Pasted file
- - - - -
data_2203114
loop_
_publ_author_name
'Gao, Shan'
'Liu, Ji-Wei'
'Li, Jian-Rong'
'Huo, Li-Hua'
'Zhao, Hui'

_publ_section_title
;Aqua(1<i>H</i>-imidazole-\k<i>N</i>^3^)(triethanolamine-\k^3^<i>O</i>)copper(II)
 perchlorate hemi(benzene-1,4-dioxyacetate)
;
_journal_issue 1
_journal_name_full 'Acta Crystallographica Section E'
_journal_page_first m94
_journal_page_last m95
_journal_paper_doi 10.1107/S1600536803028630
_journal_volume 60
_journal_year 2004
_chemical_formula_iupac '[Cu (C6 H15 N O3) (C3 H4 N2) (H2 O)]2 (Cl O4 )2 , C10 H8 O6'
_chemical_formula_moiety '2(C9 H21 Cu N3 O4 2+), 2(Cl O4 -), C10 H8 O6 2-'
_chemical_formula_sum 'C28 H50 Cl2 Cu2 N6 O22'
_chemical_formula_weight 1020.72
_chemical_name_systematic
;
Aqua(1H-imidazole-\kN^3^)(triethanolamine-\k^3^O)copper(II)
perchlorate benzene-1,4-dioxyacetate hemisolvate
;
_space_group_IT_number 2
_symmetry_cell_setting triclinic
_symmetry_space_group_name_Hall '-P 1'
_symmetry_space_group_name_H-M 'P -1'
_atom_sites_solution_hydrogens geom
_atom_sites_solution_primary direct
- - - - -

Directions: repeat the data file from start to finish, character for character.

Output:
data_2203114
loop_
_publ_author_name
'Gao, Shan'
'Liu, Ji-Wei'
'Li, Jian-Rong'
'Huo, Li-Hua'
'Zhao, Hui'

_publ_section_title
;Aqua(1<i>H</i>-imidazole-\k<i>N</i>^3^)(triethanolamine-\k^3^<i>O</i>)copper(II)
 perchlorate hemi(benzene-1,4-dioxyacetate)
;
_journal_issue 1
_journal_name_full 'Acta Crystallographica Section E'
_journal_page_first m94
_journal_page_last m95
_journal_paper_doi 10.1107/S1600536803028630
_journal_volume 60
_journal_year 2004
_chemical_formula_iupac '[Cu (C6 H15 N O3) (C3 H4 N2) (H2 O)]2 (Cl O4 )2 , C10 H8 O6'
_chemical_formula_moiety '2(C9 H21 Cu N3 O4 2+), 2(Cl O4 -), C10 H8 O6 2-'
_chemical_formula_sum 'C28 H50 Cl2 Cu2 N6 O22'
_chemical_formula_weight 1020.72
_chemical_name_systematic
;
Aqua(1H-imidazole-\kN^3^)(triethanolamine-\k^3^O)copper(II)
perchlorate benzene-1,4-dioxyacetate hemisolvate
;
_space_group_IT_number 2
_symmetry_cell_setting triclinic
_symmetry_space_group_name_Hall '-P 1'
_symmetry_space_group_name_H-M 'P -1'
_atom_sites_solution_hydrogens geom
_atom_sites_solution_primary direct